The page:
Loew's State Theatre

1540 Broadway,
New York, NY 10036

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Showing 201 - 225 of 452 comments

William on October 9, 2007 at 7:30 pm

Howard you posted in the intro. “The theatre was later more sub-divided” and closing date. What was more sub-divided?

Hibi on October 9, 2007 at 7:21 pm

Wasnt the Midland in Kansas City Loews favorite theater? I thought I read that somewhere……..

HowardBHaas on October 9, 2007 at 6:40 pm

Saps, done! For the record, here are the now out of dated opening remarks since replaced:
Originally a single screen theater, the State was twinned in the early 1960’s.

During the late 1990’s, as part of a massive redevelopment of Times Square, the theater was gutted to make way for one of the first US locations of the Virgin Megastore.

Today, movies are still shown at the State, but the theater survives in name only. Some sixty feet below street level, in the basement of the Virgin store, there is a four-screen multiplex, also known as the State.

Mike (saps)
Mike (saps) on September 20, 2007 at 7:13 am

Could someone please fix the opening remarks.

Rory on September 20, 2007 at 1:26 am

Thanks for the photo, Bryan. Times Square may not have been a very save place to visit back in those days, but it sure was an exciting place to see a major new movie. I miss the Loew’s State 1 & 2.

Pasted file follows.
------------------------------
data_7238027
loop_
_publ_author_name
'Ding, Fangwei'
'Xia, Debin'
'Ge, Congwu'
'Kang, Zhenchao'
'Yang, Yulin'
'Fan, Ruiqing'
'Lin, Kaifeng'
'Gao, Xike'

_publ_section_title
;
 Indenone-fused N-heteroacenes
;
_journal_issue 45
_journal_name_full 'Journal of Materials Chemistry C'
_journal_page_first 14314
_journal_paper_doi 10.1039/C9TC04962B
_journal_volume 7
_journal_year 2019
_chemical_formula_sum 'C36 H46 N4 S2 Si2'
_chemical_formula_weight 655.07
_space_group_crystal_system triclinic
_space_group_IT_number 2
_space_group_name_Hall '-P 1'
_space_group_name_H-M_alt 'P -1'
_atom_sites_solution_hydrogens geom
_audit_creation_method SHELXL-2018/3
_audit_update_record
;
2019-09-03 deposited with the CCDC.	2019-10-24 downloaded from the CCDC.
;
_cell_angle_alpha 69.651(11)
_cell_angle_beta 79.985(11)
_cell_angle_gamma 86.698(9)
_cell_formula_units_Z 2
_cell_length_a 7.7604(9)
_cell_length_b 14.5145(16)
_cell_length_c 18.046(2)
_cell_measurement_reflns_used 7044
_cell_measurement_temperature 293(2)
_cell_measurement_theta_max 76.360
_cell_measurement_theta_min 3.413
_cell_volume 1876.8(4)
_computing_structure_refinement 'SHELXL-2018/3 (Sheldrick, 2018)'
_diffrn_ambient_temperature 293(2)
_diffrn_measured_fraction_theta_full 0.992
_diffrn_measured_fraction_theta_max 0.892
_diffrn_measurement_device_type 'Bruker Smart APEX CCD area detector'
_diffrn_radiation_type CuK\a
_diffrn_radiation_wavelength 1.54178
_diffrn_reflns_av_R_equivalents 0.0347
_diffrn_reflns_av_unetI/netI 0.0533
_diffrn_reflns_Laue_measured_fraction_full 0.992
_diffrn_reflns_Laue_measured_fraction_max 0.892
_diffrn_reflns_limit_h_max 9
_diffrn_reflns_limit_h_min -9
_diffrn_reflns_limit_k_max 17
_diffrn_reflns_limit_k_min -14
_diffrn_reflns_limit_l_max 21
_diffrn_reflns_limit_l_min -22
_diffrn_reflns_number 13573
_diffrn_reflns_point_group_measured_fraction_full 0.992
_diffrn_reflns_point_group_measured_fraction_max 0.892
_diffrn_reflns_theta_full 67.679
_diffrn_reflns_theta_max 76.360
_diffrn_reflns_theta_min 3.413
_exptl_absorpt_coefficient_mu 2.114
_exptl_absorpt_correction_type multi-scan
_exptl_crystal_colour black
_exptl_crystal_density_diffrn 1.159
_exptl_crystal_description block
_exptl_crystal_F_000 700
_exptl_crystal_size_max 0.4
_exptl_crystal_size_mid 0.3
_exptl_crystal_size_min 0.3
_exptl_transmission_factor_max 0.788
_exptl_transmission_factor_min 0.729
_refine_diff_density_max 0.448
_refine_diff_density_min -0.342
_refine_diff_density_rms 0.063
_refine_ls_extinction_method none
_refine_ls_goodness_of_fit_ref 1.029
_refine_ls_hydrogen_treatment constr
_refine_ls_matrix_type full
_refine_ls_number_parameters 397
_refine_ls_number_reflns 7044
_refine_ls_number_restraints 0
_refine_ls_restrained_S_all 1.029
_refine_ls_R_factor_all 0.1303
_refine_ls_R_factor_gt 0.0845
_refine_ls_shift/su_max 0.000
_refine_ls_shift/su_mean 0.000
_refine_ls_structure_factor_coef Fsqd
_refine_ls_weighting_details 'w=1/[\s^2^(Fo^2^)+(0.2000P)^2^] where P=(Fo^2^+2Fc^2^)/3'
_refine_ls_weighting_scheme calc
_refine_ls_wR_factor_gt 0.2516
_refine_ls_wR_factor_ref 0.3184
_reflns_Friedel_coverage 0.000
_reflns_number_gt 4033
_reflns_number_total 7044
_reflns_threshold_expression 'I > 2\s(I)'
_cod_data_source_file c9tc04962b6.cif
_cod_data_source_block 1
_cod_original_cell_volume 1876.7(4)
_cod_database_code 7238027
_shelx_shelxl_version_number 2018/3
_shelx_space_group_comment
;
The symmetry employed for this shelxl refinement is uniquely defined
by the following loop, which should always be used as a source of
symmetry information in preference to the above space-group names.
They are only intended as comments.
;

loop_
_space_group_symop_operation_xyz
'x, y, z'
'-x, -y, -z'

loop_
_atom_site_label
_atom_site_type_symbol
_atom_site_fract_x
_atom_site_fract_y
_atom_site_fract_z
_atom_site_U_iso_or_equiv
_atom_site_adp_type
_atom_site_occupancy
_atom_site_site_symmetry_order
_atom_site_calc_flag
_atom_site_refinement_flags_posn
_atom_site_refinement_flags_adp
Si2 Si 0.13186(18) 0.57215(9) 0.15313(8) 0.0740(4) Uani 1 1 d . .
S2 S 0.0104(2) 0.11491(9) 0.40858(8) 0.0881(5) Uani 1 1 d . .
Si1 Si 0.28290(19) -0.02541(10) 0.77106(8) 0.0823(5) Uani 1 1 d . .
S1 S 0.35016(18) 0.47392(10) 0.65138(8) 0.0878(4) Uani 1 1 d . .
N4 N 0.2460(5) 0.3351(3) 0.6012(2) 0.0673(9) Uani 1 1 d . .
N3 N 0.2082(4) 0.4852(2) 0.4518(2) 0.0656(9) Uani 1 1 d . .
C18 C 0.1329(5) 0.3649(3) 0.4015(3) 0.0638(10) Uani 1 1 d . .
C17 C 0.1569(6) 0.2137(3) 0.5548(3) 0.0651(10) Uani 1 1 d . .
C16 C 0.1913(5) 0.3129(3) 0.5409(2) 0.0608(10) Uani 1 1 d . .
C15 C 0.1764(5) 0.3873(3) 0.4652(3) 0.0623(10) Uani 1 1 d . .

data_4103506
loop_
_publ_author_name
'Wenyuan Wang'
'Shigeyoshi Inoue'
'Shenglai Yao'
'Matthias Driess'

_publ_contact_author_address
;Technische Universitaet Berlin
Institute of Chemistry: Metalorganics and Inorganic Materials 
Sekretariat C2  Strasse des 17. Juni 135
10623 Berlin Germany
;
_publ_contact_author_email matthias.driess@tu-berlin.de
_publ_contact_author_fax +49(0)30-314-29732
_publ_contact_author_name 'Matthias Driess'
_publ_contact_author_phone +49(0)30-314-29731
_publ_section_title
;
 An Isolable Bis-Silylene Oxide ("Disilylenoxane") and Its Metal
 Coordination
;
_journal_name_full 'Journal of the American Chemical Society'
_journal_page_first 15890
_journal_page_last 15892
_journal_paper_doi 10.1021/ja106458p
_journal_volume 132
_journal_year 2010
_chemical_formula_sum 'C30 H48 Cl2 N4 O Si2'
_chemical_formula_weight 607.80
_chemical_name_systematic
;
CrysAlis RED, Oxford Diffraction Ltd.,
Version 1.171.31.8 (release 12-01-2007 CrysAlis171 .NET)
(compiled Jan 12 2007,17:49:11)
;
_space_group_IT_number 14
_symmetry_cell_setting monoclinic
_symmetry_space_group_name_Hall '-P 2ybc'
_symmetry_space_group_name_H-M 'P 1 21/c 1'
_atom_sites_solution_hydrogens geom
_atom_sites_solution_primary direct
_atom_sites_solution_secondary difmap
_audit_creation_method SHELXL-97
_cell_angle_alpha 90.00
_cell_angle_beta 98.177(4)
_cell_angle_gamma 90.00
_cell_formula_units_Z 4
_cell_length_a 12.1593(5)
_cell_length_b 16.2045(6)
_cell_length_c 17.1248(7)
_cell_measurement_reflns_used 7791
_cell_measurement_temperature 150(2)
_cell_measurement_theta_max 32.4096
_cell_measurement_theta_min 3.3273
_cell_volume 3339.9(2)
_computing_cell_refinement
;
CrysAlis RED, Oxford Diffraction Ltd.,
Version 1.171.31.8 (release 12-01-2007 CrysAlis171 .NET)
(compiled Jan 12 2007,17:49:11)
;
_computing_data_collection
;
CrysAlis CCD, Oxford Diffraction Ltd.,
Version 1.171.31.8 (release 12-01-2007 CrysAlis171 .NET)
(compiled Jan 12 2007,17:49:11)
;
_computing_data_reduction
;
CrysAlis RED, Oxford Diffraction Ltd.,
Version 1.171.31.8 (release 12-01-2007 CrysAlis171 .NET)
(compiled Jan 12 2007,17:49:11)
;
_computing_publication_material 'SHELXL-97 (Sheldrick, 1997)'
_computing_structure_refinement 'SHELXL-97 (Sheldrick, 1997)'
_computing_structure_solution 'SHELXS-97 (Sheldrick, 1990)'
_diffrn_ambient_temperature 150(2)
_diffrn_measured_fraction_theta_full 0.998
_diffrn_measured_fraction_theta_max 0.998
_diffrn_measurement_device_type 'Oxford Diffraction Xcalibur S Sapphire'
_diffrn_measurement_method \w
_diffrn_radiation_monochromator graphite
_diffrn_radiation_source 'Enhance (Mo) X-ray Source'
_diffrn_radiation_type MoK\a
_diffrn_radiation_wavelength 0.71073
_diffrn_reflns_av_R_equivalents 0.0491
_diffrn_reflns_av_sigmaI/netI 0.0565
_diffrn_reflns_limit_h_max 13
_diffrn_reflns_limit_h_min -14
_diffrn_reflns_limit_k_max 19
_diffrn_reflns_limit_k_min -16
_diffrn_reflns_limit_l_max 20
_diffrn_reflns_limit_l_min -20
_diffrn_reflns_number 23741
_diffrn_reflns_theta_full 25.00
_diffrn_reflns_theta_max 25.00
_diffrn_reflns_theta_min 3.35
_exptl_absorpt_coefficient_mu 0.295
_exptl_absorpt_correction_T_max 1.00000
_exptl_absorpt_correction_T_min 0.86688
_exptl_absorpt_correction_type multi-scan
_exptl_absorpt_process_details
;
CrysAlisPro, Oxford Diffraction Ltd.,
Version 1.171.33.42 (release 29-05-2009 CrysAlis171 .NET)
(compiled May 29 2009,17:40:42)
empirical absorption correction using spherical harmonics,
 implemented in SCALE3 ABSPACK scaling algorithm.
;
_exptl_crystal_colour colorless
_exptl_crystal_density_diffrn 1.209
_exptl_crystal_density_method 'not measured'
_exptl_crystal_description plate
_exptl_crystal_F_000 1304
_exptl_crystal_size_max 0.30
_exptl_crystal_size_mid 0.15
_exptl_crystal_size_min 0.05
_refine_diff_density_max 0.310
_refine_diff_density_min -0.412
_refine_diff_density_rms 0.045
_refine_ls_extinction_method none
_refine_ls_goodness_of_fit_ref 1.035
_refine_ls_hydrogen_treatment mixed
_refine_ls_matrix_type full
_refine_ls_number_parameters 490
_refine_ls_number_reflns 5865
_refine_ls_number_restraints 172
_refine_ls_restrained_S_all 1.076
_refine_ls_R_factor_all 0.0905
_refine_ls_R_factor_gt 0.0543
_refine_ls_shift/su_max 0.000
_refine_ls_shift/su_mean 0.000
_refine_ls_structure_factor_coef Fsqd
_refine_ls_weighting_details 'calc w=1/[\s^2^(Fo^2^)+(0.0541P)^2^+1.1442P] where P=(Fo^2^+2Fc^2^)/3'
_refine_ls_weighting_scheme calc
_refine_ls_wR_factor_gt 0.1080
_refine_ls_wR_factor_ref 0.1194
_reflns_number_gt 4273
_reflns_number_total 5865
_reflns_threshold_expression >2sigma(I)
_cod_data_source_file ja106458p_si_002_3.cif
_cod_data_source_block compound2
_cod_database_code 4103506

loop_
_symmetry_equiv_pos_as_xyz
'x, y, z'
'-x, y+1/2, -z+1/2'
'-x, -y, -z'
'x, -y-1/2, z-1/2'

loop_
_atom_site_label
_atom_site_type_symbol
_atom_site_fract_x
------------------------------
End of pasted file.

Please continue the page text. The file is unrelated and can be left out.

Bill Huelbig
Bill Huelbig on September 7, 2007 at 1:09 am

Someday Radio City will show movies to the public again, even if it’s only for one night. I just hope it’s in my lifetime :)

Rory on September 7, 2007 at 1:06 am

That reminds me… The same Great Aunt I had that took me to see “Beneath” at the Loew’s State 2 (She lived on Staten Island.)sometime later took me to see “A New Leaf” at Radio City Music Hall. Now, that had to be THE best theatre to see a movie at in Manhattan. Just spectacular. Imagine what it must have been like when “King Kong” was there!

Bill Huelbig
Bill Huelbig on September 7, 2007 at 12:58 am

Rory: I had a similar reaction after seeing “Beneath”. My cousin and I went to see “The Out-of-Towners” at Radio City Music Hall later that day. When we got within sight of the theater my cousin said, “There’s Radio City – before the apes got to it!”

Rory on September 7, 2007 at 12:36 am

Bill: Thanks for the response. I have all the “Apes” films on DVD but I really can’t stand watching any but the original, which remains THE favorite film of my childhood, though I only saw it originally at the Wantagh Theatre on the Island. I wish I’d seen it first at the Capitol. The strangest thing for me, as I remember, after seeing “Beneath” at the Loew’s State 2 was coming out into New York City and taking a bus back down to the Staten Island Ferry and looking at the streets of Manhattan and thinking, “This is all going to be a buried ruin in two thousand years!” Ah, the suspension of disbelief you had as a kid at the movies.

Bill Huelbig
Bill Huelbig on September 7, 2007 at 12:19 am